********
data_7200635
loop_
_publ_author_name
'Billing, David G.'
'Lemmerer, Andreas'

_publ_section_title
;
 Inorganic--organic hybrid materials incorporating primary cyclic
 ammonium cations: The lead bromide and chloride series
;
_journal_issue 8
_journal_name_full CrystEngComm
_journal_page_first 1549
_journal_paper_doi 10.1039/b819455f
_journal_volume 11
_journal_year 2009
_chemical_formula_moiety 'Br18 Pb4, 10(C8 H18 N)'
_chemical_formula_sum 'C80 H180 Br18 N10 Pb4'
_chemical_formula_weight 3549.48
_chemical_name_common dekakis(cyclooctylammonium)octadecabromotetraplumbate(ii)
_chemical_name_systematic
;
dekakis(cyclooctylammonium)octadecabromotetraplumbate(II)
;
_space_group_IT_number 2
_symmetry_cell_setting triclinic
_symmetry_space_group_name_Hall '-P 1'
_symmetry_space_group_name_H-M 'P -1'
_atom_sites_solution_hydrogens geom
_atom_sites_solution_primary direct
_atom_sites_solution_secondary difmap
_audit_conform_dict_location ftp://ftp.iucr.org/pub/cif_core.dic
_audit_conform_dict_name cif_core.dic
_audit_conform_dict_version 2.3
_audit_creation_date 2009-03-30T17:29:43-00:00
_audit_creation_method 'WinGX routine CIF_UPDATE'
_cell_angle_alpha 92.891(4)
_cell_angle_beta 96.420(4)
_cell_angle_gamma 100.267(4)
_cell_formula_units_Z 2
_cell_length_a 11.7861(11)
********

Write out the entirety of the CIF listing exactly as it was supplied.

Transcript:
data_7200635
loop_
_publ_author_name
'Billing, David G.'
'Lemmerer, Andreas'

_publ_section_title
;
 Inorganic--organic hybrid materials incorporating primary cyclic
 ammonium cations: The lead bromide and chloride series
;
_journal_issue 8
_journal_name_full CrystEngComm
_journal_page_first 1549
_journal_paper_doi 10.1039/b819455f
_journal_volume 11
_journal_year 2009
_chemical_formula_moiety 'Br18 Pb4, 10(C8 H18 N)'
_chemical_formula_sum 'C80 H180 Br18 N10 Pb4'
_chemical_formula_weight 3549.48
_chemical_name_common dekakis(cyclooctylammonium)octadecabromotetraplumbate(ii)
_chemical_name_systematic
;
dekakis(cyclooctylammonium)octadecabromotetraplumbate(II)
;
_space_group_IT_number 2
_symmetry_cell_setting triclinic
_symmetry_space_group_name_Hall '-P 1'
_symmetry_space_group_name_H-M 'P -1'
_atom_sites_solution_hydrogens geom
_atom_sites_solution_primary direct
_atom_sites_solution_secondary difmap
_audit_conform_dict_location ftp://ftp.iucr.org/pub/cif_core.dic
_audit_conform_dict_name cif_core.dic
_audit_conform_dict_version 2.3
_audit_creation_date 2009-03-30T17:29:43-00:00
_audit_creation_method 'WinGX routine CIF_UPDATE'
_cell_angle_alpha 92.891(4)
_cell_angle_beta 96.420(4)
_cell_angle_gamma 100.267(4)
_cell_formula_units_Z 2
_cell_length_a 11.7861(11)